Last week I was re-reading a Brain Pickings post I had bookmarked months ago about the book, This Idea Must Die: Some of the World’s Greatest Thinkers Each Select a Major Misconception Holding Us Back.
I planned a post asking my readers what idea they thought was holding the arts back. But before I did, I wanted to get a handle on what I thought was holding us back.
Even though it is in the news often these days, I don’t think forbidding people to use their phones, etc in a performance is holding things back. While it is certainly a point of contention right now, societal expectations of behavior in a performing arts space have evolved over time. I think we are in one of those transitional phases right now and suspect things will stabilize around a set of norms in the next decade or so.
The same with the idea that a performance must happen in a dedicated space or a physical space at all now that virtual options are available. Performances have happened in amphitheaters, pageant wagons, tennis courts, saloons, theater/concert halls, site specific spaces, warehouses, etc, etc. Again while there is currently a lot of angst about the setting, timing and modes of delivery, these factors have been acknowledged and things seem to be progressing, albeit with fits and starts.
Something that did occur to me as a factor holding the arts back was the idea that an arts organization must be a non-profit. There has been a lot of talk about alternative models that are available, but few people have pursued them. While some people will organize themselves as a for-profit entertainment company, the vast majority of people who dream of starting a company seem to default to non-profit.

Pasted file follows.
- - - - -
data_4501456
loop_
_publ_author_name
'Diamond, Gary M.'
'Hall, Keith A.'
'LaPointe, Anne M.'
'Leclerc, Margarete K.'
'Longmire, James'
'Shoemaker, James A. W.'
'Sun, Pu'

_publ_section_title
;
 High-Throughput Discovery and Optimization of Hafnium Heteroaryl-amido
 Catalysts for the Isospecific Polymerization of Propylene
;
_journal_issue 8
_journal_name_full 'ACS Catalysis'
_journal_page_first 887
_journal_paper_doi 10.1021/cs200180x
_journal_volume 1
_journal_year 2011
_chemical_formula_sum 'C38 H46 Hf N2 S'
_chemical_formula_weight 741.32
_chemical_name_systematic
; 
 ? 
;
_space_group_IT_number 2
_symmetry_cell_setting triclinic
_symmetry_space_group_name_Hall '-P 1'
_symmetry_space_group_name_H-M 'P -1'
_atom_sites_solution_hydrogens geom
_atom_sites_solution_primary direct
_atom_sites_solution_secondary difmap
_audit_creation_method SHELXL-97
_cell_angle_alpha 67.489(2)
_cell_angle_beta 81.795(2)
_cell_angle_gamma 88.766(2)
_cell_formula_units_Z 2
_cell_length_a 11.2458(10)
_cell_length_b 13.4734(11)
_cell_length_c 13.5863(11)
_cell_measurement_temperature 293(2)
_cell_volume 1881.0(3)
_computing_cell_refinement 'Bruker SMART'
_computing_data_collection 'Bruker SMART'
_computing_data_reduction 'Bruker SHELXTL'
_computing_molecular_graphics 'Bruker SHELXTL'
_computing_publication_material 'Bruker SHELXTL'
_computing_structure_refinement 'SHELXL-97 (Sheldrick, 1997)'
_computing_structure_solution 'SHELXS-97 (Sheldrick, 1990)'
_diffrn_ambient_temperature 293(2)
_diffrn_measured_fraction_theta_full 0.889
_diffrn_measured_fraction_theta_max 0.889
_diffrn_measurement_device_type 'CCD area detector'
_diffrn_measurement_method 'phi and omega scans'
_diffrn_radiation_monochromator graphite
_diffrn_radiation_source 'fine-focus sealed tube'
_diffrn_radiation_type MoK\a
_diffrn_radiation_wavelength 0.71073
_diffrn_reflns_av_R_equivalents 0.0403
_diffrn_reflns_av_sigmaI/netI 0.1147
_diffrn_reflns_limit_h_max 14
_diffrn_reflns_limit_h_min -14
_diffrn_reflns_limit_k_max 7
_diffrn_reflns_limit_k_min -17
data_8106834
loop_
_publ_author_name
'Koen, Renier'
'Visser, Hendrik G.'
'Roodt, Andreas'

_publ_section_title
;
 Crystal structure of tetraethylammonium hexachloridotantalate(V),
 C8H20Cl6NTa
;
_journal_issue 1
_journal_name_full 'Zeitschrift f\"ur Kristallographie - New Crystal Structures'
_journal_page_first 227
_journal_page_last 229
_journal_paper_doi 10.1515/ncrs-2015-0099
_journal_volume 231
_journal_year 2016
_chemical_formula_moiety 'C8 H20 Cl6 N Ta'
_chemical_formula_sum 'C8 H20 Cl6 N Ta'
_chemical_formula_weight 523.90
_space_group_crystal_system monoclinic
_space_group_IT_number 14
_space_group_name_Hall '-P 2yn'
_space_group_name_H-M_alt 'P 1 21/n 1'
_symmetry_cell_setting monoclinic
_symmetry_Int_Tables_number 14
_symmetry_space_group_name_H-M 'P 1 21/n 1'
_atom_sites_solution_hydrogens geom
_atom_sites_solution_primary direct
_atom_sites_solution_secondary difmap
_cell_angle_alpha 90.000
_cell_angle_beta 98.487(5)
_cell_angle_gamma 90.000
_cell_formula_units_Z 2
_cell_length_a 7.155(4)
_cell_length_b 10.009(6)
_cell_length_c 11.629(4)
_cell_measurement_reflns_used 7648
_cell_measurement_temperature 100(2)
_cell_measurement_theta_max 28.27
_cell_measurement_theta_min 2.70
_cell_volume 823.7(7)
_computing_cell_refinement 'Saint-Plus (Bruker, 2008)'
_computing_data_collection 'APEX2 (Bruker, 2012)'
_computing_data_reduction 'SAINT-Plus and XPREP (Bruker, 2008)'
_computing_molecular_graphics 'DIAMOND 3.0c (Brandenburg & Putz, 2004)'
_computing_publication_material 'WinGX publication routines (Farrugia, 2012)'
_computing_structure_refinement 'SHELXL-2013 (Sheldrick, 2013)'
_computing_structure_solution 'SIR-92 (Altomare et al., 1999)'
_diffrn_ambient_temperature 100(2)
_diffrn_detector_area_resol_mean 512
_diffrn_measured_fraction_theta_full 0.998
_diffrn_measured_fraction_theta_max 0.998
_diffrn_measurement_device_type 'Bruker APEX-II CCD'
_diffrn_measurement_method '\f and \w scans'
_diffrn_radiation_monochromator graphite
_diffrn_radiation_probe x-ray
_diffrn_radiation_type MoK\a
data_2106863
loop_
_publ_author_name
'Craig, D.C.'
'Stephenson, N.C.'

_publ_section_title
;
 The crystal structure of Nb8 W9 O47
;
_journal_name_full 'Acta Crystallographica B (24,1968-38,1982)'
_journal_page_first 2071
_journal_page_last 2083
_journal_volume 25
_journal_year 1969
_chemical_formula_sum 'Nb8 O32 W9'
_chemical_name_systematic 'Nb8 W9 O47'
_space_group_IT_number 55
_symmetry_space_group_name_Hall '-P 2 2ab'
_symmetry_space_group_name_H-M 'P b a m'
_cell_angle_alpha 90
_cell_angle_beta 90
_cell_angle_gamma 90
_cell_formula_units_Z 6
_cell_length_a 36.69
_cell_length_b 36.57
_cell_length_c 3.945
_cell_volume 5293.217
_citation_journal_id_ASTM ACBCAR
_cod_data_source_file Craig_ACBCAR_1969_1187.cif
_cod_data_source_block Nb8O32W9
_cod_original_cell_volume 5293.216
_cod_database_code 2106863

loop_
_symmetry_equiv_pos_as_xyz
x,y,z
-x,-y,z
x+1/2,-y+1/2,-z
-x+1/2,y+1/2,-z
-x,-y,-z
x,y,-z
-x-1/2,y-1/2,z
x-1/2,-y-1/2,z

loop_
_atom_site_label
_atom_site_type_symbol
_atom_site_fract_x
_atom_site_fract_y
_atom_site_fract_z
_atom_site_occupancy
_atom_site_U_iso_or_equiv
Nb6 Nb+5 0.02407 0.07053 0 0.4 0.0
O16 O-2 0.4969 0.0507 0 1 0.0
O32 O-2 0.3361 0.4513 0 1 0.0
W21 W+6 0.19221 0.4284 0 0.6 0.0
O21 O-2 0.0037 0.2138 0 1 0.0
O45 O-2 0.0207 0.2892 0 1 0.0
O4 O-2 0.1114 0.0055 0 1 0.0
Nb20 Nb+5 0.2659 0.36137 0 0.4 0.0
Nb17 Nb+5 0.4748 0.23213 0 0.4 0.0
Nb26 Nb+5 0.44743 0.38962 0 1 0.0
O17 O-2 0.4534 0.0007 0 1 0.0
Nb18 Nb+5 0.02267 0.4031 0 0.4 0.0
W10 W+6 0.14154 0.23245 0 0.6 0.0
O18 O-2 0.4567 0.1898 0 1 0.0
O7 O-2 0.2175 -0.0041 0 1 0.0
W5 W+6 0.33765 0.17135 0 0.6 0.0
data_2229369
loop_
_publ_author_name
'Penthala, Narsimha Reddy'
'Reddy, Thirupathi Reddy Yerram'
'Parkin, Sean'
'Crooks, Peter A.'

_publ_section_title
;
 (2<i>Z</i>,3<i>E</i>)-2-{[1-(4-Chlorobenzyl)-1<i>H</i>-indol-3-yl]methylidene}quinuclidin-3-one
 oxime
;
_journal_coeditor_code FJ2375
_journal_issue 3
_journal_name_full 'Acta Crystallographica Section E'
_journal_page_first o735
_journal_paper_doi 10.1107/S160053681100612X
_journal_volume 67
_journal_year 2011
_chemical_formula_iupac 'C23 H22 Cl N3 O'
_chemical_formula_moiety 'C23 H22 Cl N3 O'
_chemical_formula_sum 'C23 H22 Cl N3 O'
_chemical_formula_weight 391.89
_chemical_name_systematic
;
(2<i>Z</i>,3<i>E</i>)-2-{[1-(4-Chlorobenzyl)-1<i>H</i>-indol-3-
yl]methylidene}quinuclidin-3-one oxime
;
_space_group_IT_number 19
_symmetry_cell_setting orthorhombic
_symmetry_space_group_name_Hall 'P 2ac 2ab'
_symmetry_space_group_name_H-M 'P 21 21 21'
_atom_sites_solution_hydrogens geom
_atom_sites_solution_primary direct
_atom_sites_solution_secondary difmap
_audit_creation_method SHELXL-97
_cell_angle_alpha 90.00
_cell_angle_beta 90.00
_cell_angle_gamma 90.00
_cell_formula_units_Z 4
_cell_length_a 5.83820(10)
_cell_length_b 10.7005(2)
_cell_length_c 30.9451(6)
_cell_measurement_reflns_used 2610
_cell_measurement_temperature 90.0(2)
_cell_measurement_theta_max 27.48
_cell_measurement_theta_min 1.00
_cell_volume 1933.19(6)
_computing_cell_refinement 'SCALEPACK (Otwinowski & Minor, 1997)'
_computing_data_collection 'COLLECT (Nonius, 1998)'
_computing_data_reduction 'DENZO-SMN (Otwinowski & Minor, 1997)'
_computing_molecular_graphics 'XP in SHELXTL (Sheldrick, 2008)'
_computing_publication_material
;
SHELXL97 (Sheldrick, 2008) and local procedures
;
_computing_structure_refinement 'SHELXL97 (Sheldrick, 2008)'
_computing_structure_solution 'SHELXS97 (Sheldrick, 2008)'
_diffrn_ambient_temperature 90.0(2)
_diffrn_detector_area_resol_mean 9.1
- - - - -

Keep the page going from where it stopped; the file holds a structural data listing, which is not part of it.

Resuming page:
In that respect, Drew McManus’ Venture Arts Incubator is one of the few places that is specifically saying we will help you develop your arts related business as anything but a non-profit.
With all this percolating around in my head, I had something of an ah-ha moment with Vu Le’s Nonprofit with Balls post about changing the term non-profit sector to something else.
Some of his ideas are more appealing than others. I am partial to the terms “Mission-Driven Sector,” “Public Benefit Sector” or “Community Benefit Sector.”
In the end, Vu suggests the non-profit sector faces more pressing concerns like mismatches between funding priorities and actual needs, overhead and poor work-life balance to be worrying about what the sector is called.
While this is true, a number of the other problems he mentions are related to perception and can be at least partially alleviated by a change. For example, for-profit sector discounts the work of non-profit organizations; people think non-profits–and their employees–aren’t allowed to make money.
Then there is the corresponding belief by non-profit staff that anything less than an 16 hour day shows lack of commitment. Besides, lack of free time helps you save what little money you make since you are too exhausted to do anything.
Yes, superficial changes by itself is not meaningful change.
Except those of us in the arts know that superficial illusion can be absolutely convincing and influence perception. After all, we have people trying to plug their phones into fake outlets. And how many actors who have played doctors have been asked for their medical opinions by fans?
For those who follow politics, I probably don’t need to tell you how many misnomers are applied to laws, policies and positions to make them sound more appealing.
The perceptual issues associated with the terms non-profit or not-for-profit certainly aren’t the only ideas that we need to have die. But if nothing else, a more effective marketing and PR campaign is needed, if only to convince our current and future selves/employees that we are deserving.
So while we are on the subject, what other ideas must die?
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